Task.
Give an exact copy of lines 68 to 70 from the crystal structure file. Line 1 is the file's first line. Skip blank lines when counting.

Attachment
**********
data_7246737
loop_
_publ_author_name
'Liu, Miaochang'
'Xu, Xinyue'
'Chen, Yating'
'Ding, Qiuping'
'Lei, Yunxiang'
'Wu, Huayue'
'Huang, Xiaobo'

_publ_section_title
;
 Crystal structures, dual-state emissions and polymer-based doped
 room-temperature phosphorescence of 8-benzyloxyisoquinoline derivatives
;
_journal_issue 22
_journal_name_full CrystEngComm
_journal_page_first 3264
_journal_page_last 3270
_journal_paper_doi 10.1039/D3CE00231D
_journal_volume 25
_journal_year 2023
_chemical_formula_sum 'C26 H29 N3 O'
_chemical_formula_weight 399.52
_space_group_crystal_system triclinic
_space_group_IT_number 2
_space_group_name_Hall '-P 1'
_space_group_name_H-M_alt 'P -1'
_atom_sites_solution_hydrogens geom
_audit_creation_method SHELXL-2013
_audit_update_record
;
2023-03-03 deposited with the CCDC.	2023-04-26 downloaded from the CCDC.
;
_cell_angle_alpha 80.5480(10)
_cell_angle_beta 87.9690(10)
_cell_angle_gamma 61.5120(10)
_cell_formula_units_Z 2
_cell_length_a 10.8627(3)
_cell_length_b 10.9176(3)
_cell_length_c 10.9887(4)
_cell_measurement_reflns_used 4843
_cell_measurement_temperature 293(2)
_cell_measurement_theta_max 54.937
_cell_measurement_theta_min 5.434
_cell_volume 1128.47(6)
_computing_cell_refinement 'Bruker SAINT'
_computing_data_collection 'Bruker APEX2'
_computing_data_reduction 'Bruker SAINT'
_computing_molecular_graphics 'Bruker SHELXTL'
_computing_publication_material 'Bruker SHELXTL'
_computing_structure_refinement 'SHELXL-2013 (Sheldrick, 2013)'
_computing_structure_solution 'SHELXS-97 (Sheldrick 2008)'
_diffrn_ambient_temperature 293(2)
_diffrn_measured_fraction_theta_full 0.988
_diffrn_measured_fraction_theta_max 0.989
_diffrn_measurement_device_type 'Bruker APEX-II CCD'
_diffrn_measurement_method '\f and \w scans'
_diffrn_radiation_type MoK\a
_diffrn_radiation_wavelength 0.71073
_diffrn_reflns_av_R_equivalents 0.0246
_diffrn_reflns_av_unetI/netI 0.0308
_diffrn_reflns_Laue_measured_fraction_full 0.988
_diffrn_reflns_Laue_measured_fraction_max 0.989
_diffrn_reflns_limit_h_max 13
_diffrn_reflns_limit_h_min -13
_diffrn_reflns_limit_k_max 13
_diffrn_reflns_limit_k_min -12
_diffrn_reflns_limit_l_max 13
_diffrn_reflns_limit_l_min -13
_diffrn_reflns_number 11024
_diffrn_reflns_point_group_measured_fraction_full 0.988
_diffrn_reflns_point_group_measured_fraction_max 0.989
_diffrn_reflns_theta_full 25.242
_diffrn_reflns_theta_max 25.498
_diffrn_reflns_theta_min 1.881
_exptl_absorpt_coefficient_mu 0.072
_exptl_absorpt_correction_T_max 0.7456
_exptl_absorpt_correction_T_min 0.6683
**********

_diffrn_reflns_limit_k_min -12
_diffrn_reflns_limit_l_max 13
_diffrn_reflns_limit_l_min -13